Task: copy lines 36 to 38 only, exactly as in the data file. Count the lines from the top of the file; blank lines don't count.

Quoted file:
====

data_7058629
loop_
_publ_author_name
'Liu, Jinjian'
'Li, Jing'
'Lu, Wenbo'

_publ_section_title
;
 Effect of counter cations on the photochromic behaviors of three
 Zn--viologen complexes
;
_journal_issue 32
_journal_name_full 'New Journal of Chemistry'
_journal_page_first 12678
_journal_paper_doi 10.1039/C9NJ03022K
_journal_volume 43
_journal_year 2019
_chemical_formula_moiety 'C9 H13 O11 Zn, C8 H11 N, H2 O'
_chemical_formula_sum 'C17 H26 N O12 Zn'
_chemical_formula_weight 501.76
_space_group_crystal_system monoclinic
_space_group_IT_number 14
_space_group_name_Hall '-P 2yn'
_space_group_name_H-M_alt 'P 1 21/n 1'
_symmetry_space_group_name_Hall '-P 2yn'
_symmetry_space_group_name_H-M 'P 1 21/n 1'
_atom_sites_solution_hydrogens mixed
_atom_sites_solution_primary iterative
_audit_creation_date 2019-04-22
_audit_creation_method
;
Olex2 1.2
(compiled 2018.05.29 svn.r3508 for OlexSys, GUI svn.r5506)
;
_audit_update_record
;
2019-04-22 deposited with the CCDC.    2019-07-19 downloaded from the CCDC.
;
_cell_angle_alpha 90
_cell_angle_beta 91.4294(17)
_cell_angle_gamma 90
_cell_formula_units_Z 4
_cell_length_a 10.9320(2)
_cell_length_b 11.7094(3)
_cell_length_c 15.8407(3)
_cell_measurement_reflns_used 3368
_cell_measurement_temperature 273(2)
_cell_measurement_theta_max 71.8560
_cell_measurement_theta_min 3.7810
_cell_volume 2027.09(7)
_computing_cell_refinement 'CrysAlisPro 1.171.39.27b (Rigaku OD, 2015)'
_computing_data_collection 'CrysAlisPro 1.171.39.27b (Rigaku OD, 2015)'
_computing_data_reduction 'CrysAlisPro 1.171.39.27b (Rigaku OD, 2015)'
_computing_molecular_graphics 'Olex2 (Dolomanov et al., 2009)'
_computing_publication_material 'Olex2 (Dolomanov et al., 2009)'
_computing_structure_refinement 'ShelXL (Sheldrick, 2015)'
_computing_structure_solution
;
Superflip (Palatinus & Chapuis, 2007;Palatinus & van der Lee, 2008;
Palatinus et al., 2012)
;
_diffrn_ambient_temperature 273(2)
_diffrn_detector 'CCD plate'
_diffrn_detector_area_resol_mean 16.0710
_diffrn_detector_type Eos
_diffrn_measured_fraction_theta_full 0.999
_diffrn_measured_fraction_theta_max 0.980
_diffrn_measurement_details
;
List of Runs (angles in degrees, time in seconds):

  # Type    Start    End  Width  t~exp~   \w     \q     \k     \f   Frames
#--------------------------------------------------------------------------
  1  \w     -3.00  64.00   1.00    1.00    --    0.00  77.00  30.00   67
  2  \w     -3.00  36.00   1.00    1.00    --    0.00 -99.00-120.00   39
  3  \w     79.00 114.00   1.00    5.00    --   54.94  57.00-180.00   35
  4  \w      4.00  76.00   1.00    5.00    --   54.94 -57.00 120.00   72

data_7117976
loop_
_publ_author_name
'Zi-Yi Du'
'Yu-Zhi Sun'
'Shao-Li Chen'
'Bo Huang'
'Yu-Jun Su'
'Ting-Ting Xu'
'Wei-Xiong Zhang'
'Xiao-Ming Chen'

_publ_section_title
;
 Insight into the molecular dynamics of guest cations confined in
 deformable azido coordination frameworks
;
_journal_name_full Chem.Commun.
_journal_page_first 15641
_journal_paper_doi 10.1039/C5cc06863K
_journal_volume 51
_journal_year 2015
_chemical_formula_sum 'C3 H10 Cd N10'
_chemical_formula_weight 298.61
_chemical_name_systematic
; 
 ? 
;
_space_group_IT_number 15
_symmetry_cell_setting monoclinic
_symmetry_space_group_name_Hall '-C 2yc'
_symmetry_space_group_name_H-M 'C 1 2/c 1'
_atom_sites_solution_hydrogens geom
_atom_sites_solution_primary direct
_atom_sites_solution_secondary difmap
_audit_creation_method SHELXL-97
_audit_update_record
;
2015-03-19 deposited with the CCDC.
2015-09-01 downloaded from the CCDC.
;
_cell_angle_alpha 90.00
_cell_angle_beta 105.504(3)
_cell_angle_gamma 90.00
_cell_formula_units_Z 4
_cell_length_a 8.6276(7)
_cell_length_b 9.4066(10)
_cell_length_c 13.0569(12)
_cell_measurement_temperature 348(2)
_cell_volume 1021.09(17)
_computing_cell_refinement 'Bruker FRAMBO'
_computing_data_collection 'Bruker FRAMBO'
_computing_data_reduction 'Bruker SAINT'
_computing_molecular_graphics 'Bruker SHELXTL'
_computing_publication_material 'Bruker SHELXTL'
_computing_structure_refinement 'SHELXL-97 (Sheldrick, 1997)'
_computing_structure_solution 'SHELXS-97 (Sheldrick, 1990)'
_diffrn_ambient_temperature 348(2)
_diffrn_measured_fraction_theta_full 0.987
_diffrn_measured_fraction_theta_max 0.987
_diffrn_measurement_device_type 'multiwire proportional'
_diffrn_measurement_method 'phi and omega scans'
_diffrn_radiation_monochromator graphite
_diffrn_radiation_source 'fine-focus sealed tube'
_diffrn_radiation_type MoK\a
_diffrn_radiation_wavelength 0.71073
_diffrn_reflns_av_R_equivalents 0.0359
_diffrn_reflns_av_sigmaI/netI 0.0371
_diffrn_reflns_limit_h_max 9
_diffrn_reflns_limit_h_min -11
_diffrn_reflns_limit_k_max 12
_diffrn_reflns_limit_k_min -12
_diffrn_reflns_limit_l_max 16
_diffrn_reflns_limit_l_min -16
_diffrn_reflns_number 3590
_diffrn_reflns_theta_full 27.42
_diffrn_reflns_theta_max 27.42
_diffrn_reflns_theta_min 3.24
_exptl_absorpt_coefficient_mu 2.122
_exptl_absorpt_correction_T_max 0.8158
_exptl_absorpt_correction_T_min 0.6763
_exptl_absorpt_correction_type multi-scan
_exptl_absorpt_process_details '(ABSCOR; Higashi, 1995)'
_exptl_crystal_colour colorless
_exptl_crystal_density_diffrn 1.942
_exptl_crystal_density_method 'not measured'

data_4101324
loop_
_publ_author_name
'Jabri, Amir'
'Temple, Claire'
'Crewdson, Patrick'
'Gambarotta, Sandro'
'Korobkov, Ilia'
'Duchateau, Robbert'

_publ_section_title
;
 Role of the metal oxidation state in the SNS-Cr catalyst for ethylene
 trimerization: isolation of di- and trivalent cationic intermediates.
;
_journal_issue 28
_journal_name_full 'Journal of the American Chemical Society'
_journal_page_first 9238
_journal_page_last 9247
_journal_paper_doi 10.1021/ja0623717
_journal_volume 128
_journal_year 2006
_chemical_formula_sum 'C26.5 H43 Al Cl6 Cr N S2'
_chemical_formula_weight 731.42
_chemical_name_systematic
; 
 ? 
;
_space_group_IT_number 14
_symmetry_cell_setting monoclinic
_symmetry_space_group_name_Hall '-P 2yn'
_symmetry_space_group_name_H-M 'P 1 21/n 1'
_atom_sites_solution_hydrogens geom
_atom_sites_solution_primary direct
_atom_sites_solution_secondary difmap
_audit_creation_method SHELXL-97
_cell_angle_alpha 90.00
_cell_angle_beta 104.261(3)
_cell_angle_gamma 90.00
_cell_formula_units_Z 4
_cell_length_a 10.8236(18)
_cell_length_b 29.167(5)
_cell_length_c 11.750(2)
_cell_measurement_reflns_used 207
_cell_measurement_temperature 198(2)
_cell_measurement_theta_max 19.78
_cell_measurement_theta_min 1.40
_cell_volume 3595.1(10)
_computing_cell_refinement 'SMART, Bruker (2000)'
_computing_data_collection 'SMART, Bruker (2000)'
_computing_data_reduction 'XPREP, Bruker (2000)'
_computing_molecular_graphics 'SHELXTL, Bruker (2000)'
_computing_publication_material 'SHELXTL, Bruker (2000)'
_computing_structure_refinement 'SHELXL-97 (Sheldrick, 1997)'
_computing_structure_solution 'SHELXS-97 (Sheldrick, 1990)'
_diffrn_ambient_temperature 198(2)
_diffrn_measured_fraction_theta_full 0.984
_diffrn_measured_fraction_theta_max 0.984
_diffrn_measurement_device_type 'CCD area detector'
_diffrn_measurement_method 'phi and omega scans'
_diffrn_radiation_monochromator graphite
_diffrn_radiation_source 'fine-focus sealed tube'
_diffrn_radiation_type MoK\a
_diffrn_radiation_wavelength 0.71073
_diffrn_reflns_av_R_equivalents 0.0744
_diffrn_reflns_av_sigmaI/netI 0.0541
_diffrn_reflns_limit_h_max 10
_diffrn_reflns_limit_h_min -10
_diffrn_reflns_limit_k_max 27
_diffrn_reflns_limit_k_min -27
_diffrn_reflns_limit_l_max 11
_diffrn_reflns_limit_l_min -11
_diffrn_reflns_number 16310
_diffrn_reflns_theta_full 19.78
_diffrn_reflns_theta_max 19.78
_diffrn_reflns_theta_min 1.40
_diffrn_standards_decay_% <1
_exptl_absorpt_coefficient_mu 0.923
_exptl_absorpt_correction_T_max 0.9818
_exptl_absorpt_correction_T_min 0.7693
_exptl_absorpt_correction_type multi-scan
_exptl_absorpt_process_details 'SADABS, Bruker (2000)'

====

;
2019-04-22 deposited with the CCDC.    2019-07-19 downloaded from the CCDC.
;